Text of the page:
12:30 a.m. March 8, The Jinx

Known once as an "Action Comic Punk Band," Peelander-Z now goes by the genre of "Action Comic Metal Band," in an interesting commingling of a foursome that found its way to Brooklyn by way of Japan and "planet Peelander." The group's eighth studio album, "Metalander-Z," dropped Sept. 10 on Chicken Ranch Records. Inspired by albums such as AC/DC's "High Voltage" and Iron Maiden's "Number of The Beast," the group wanted to achieve something both timely and timeless. They derived much of their influence from early '80s artists and sought to create something in the same vein. "We did tons of research on how many of these influential records were recorded," wrote album engineer Chico Jones in a news release. "The only era-specific items we didn't manage to get in the studio were hookers and blow, and I blame the producer for that." Peelander-Z has been featured in Rolling Stone, Village Voice, SPIN and on National Public Radio. Learn more at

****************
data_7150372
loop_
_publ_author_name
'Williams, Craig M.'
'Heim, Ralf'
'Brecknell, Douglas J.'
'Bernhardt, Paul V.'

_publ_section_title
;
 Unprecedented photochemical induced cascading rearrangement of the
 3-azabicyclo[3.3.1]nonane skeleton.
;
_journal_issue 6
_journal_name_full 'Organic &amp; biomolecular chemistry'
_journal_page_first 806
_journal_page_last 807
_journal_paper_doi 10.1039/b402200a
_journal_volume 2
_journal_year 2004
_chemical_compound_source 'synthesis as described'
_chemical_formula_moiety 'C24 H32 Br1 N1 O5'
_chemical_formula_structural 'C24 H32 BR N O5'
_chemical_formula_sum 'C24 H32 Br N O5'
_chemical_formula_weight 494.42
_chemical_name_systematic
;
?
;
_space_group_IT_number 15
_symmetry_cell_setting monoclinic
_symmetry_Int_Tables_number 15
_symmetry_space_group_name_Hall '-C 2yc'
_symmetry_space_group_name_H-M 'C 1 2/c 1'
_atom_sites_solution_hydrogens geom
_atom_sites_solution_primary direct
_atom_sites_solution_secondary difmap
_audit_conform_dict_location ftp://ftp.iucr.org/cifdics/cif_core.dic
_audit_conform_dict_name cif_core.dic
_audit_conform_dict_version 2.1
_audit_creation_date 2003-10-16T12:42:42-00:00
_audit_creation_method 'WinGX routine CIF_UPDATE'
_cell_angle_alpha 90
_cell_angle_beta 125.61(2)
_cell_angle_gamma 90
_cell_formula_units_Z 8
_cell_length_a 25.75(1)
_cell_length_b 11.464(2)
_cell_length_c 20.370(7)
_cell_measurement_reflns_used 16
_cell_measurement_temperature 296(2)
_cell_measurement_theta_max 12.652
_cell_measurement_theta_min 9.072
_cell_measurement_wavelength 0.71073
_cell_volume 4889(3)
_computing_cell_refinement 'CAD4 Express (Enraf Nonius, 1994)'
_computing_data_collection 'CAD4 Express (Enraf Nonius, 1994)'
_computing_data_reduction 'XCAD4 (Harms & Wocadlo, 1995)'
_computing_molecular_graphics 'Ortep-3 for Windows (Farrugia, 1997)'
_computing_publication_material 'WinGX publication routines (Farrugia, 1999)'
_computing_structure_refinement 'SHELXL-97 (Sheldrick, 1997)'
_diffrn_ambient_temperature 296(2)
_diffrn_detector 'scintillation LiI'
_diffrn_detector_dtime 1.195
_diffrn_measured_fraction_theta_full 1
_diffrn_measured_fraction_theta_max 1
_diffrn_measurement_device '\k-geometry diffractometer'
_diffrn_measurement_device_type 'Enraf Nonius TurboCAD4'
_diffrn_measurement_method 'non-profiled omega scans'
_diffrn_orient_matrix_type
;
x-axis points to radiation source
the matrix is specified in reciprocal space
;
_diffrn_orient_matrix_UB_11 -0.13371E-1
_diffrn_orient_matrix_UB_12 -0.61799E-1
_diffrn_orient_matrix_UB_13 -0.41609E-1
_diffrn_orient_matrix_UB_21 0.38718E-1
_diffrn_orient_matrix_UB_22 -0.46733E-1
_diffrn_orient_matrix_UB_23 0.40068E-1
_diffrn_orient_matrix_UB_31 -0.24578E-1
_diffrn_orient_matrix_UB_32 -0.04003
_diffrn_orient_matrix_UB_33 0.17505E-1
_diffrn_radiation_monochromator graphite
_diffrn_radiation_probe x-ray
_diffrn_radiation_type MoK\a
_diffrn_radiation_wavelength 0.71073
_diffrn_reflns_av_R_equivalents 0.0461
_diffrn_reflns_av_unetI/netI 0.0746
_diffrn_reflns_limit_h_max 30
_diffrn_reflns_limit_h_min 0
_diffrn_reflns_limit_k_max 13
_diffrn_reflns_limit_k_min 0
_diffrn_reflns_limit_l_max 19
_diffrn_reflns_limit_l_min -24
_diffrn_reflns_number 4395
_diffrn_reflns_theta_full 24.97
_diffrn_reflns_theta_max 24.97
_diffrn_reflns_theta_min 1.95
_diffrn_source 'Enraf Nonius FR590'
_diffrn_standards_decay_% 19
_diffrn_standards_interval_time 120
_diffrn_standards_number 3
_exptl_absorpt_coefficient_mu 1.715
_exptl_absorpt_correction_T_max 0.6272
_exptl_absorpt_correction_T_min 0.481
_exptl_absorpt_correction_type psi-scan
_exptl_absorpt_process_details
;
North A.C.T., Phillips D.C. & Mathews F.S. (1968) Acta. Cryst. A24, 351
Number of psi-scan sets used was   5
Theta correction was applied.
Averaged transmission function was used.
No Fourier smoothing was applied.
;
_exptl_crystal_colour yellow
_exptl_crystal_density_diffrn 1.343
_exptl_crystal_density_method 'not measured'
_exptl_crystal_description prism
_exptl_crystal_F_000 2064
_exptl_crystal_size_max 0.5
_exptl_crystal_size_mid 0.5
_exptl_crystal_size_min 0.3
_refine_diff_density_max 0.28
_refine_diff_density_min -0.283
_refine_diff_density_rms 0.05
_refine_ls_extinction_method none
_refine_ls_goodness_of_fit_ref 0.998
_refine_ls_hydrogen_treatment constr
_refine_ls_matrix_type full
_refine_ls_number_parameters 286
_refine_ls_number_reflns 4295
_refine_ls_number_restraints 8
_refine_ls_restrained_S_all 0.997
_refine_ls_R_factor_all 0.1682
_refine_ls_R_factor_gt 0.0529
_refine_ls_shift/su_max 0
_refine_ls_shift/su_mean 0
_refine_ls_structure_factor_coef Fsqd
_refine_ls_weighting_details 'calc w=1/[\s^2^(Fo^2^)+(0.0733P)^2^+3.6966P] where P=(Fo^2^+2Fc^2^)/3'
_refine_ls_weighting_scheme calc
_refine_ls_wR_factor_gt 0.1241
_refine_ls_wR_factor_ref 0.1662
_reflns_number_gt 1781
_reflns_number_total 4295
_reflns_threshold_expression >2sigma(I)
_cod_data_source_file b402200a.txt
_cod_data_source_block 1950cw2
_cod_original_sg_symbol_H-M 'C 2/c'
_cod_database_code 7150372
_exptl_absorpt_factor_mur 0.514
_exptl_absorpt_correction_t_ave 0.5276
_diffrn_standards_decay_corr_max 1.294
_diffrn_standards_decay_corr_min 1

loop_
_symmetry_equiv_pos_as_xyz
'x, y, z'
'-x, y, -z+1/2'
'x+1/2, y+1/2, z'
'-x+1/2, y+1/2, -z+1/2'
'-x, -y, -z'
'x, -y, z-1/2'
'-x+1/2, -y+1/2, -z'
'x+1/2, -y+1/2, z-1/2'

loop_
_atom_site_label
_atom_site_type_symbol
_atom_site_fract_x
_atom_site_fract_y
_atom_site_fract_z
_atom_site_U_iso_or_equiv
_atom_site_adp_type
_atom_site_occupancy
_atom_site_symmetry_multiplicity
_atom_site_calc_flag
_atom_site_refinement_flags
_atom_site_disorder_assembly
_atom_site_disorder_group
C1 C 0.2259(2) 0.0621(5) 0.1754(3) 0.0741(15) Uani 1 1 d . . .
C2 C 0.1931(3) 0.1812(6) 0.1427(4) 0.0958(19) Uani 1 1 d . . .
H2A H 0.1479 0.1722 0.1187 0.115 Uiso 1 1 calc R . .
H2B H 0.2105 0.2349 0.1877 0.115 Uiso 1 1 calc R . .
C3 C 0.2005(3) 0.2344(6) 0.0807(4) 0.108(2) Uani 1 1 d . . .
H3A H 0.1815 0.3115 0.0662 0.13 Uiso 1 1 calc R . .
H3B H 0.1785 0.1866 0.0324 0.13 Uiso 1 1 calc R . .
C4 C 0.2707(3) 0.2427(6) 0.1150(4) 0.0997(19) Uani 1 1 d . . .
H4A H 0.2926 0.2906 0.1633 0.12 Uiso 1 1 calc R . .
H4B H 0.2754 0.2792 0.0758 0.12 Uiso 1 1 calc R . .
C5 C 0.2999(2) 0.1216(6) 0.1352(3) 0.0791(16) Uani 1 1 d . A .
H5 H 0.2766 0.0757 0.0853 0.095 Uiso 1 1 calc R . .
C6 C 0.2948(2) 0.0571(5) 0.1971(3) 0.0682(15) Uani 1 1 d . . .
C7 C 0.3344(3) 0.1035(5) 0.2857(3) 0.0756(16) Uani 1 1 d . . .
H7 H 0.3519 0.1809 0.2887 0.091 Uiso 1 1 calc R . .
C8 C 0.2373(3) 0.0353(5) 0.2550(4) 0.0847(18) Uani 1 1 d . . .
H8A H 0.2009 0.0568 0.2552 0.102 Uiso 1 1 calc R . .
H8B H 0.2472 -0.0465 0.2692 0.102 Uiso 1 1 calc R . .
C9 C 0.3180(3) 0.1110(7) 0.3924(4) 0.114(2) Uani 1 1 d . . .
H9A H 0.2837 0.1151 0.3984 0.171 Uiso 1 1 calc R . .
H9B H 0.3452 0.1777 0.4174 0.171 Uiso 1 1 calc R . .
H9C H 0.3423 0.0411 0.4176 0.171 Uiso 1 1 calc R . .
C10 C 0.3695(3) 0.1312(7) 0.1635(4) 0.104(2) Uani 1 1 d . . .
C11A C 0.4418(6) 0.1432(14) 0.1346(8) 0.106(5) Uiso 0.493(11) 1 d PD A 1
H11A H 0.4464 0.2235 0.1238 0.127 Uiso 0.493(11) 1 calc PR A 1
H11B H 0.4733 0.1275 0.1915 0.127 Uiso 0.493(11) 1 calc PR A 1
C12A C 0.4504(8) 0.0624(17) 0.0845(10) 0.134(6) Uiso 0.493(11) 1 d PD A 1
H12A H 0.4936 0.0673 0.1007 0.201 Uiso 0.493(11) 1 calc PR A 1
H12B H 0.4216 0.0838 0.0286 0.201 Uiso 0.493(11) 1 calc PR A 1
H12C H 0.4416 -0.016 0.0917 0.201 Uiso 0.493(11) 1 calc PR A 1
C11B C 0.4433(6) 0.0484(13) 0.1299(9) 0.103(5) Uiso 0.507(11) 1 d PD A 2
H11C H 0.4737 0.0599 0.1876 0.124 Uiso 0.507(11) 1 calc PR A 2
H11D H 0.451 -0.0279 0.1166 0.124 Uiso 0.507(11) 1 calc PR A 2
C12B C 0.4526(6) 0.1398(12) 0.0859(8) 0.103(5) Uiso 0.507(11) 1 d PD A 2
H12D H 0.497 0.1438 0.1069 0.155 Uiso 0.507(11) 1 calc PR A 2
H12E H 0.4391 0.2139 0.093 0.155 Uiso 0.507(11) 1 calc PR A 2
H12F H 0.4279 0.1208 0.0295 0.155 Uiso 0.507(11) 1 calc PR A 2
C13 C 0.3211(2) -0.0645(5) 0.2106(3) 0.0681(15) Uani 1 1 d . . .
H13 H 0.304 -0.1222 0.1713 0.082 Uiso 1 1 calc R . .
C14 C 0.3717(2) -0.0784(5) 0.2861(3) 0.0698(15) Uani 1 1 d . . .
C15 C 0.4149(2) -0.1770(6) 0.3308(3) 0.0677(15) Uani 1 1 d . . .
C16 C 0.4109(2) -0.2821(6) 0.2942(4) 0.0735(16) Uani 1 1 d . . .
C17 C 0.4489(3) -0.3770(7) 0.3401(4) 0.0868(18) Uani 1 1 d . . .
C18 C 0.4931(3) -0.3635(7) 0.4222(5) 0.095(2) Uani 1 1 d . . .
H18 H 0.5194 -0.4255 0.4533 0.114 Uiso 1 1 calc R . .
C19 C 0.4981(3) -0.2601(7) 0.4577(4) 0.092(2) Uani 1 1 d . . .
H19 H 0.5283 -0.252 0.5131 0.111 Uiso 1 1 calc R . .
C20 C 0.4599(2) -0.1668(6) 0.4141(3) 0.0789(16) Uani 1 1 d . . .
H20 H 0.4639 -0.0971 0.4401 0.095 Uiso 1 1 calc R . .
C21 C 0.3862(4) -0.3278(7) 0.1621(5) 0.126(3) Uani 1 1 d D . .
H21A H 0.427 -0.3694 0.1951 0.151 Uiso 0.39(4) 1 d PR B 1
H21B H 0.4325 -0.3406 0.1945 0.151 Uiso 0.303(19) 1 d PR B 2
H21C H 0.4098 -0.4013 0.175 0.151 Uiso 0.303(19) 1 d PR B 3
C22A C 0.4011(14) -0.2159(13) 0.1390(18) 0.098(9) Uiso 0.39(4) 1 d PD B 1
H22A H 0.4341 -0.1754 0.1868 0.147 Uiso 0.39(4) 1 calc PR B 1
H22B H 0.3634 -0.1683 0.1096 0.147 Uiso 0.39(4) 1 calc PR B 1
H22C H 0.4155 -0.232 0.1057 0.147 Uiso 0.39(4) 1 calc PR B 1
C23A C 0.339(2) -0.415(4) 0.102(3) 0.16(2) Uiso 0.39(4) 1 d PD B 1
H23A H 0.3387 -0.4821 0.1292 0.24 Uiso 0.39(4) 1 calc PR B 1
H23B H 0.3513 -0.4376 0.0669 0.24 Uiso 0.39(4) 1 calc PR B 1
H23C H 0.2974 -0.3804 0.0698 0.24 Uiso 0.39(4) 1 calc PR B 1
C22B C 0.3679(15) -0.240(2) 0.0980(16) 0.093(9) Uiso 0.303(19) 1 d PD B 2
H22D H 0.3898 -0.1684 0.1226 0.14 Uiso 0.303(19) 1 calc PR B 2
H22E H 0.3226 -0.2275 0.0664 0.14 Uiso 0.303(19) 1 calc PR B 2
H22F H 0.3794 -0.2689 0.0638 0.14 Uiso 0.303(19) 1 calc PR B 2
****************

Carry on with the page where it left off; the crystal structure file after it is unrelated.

Small Black

1 a.m. March 8, Knights of Columbus

Ryan Heyner, Josh Kolenik, Juan Pieczanski and Jeff Curtin compose Small Black, a Brooklyn-based indie band formed in 2009. In the latest LP release, "Limits of Desire" (2013), the band sought to develop an aesthetic derived from experiences on tour and the live performances therein. Spending more than a year on the road, they then moved on to work on "Real People," a five-track EP to drop this year on April 1 through Jagjaguwar Records. The inspiration for "Real People" is taken from a litany of sources, including but not limited to, Colton Harris-Moore, a.k.a "The Barefoot Bandit," who became infamously known for his crime spree in 2010; a sample from a resort singer found in a thrift store in Spokane, Wash.; and doing business in the shady part of town. For more information, go to